Fairfax County being more financially secure than many districts, there was also extra money to train IB teachers and pay a portion of the IB coordinator's salary. Some years Crocker even had enough to hold a two-week session in the summer for freshmen who were interested in seeing what the IB program might be like. She made sure minority students knew about the summer institute -- she had one of the flyers done in Spanish -- but it was open to all. Students were given a taste of a science lab, shown what it meant to be a critical thinker, and given other activities to reduce their fear of the unknown.
One of the secrets of expanding IB was working with the families. If a Mount Vernon IB educator had a conversation with a parent, she would ask if there were younger children who might also be interested. If a freshman or sophomore said he wanted to sign up for IB, and the pre-IB courses in ninth and tenth grade, the teacher would widen the invitation: "How about your three friends here? They can do it too." Students did not want to be in classes full of people they did not know, so signing up an entire group of friends made sense.
There would be lots of hard times during the year, Crocker knew. At some point in the spring when the exams loomed and the extended essays were due, at least one student -- usually a senior -- would decide to take a stand. Crocker had heard the school's first IB coordinator, Betsy Calhoon, deal with this more than once.
The student would say, "I am not going to turn in that essay, Mrs. Calhoon. I have written it, but if I don't turn it in I can't earn the IB diploma."
"Come on, you can turn that in."
"Nope, I've made my decision. You can't make me earn the diploma." His point was, I know this is good for me, but I want to show I am still in control of my life. Calhoon was often successful in bringing these rebels around, but if she failed to do so, the student still had gotten the best of what IB had to give.
And there were occasional moments in May when some students balked at taking the IB examination, although the Mount Vernon teachers had a number of ways to handle that too.
"I'm not going to take that exam."
"Tell me why."
"Well, my college isn't going to give credit for it."
"No, that's not an acceptable answer. We need to know how good you are going to do against others. We need to know what you have learned. So you need to sit down for me and take that."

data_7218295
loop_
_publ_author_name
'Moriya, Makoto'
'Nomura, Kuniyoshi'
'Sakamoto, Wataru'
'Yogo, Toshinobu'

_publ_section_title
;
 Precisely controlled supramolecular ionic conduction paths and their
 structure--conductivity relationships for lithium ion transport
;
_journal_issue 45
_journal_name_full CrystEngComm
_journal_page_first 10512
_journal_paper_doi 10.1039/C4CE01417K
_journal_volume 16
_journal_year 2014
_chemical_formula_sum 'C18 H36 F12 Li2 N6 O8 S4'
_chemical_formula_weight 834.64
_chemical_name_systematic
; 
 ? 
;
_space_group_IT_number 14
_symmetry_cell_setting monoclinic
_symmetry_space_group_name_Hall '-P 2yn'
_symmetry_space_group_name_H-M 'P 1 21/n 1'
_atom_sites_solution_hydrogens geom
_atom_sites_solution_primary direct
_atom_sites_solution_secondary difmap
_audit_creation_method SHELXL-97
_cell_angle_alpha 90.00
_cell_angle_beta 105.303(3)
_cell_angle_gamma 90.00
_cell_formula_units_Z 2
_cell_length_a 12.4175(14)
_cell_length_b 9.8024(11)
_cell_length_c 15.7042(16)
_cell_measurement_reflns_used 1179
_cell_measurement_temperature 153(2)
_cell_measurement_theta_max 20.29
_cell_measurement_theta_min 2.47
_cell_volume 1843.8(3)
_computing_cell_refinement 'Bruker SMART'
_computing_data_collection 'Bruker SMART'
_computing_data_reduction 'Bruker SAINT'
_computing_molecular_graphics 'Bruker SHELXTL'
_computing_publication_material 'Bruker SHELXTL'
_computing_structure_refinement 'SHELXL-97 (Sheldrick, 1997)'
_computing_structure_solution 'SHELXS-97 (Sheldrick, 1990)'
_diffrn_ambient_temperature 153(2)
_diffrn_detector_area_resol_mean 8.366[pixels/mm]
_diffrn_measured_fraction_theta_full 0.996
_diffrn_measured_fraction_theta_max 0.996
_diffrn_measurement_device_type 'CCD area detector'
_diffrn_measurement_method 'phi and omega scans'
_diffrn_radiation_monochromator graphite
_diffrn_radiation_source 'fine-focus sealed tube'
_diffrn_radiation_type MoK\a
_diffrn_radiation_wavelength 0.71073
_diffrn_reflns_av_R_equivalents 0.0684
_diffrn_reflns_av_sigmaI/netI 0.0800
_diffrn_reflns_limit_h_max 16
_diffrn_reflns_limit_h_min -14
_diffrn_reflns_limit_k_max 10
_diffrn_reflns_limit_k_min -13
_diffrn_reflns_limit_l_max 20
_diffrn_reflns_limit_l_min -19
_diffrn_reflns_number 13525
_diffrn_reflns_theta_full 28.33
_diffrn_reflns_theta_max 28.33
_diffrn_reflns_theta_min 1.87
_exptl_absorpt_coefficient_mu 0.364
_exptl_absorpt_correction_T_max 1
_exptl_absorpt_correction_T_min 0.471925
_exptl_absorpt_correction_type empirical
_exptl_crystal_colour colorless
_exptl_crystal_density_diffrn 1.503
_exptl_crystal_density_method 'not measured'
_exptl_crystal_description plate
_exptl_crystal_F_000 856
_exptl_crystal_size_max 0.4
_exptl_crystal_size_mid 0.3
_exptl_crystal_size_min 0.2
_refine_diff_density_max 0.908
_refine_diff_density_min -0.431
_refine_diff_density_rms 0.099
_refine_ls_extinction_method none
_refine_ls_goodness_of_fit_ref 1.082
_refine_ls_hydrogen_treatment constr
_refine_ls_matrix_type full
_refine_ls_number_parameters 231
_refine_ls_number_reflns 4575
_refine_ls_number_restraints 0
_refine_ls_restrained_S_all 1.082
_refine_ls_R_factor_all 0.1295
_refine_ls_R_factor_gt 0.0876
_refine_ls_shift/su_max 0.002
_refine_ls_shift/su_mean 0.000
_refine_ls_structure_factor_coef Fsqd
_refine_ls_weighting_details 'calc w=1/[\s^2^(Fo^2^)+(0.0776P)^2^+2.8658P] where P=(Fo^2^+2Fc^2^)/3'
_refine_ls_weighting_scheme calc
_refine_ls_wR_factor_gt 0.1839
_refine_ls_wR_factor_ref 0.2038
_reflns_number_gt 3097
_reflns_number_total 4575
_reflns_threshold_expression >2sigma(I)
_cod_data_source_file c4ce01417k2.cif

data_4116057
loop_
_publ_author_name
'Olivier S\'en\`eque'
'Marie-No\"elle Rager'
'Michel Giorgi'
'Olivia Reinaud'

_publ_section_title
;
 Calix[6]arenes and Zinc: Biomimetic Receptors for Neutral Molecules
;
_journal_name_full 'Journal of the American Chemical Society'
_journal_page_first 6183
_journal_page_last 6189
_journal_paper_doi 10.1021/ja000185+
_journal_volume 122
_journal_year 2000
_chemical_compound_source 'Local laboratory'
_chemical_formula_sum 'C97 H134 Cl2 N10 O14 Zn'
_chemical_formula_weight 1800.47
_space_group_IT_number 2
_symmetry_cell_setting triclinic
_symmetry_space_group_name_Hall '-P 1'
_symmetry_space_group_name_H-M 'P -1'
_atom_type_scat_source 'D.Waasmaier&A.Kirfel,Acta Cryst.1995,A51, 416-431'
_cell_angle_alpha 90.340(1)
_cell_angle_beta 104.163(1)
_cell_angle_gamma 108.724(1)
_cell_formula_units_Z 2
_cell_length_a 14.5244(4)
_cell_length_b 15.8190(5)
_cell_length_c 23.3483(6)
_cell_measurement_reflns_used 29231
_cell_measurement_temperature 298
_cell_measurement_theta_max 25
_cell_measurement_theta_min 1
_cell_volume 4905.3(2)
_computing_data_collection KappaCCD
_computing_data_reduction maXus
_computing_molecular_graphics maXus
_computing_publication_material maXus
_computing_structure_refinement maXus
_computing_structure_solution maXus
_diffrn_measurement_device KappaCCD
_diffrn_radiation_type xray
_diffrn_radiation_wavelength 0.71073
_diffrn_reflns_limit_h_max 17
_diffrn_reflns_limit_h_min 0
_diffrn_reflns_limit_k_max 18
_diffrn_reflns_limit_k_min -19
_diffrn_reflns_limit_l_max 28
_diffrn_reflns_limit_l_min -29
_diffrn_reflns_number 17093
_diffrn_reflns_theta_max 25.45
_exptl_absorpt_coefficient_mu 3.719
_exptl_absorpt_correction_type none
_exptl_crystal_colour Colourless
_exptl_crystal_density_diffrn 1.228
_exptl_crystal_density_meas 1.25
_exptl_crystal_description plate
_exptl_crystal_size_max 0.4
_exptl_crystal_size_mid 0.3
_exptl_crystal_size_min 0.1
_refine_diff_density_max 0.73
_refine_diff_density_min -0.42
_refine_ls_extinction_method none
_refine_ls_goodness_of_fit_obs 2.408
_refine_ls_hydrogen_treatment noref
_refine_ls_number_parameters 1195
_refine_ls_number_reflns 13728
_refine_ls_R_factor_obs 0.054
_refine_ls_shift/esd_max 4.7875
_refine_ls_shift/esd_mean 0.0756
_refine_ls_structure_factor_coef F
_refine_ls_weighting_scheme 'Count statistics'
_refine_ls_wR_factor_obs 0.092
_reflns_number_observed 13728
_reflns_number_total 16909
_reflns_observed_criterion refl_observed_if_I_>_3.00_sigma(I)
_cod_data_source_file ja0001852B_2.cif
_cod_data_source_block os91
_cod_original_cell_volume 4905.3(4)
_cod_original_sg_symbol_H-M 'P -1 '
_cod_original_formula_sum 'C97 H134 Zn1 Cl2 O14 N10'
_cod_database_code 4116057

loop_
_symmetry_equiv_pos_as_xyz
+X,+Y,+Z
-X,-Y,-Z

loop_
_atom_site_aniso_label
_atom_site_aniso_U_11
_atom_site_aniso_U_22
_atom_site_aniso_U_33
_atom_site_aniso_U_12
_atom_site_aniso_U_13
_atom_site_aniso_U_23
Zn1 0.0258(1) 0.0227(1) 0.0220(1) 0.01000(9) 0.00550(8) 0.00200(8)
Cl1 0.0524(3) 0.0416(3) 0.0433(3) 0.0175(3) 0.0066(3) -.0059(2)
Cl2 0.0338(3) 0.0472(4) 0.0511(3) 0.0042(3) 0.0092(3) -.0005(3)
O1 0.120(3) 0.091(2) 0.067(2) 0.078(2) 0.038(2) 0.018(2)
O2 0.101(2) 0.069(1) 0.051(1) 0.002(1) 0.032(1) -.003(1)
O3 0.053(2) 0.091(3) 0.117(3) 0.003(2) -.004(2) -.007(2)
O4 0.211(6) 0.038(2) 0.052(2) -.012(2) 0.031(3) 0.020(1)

If the student still resisted, IB teachers would play their loyalty card. How could you do this to me? "These scores are going to come back here, you know, and show how well I have done, both in teaching you and making sure you take the exam. And you aren't going to take it?"
Sometimes even that didn't work. Brandon Hieskill, who graduated from Mount Vernon in 2001, said he liked the IB program and enjoyed all his teachers, particularly Cathy Scott in computer science, who remained a close adviser even after he went to college. But when he learned in January of his senior year that he had won a full scholarship to Washington and Lee University, he did not see any further need to get the full diploma. More specifically, he no longer wanted to endure the torture of trying to get his Spanish up to IB level.
His college application success "clouded my judgment," he said, so he dropped out of Spanish. He passed all his other IB tests, he said, and could still get college credit for some of them, even without the full IB diploma. As he admitted many years later, he found the experience helped him greatly in college.
IB administrators and teachers at Mount Vernon expected that some seniors would blow off an exam or an essay. That was part of being a teenager. But they had to keep making their point, again and again and again, that hard work had its rewards.
Not only did it take a while for the power of commitment to sink in with young people, but the school had a very high mobility rate, with students leaving and arriving all the time, so there was always someone who had not yet gotten the word.
And that was the point, the Mount Vernon educators said. American teenagers keep changing. You have to stay with them, giving them more quiet time for study, reminding them of the benefits of focused attention, and pretending you don't hear when they say you can't make them get that diploma.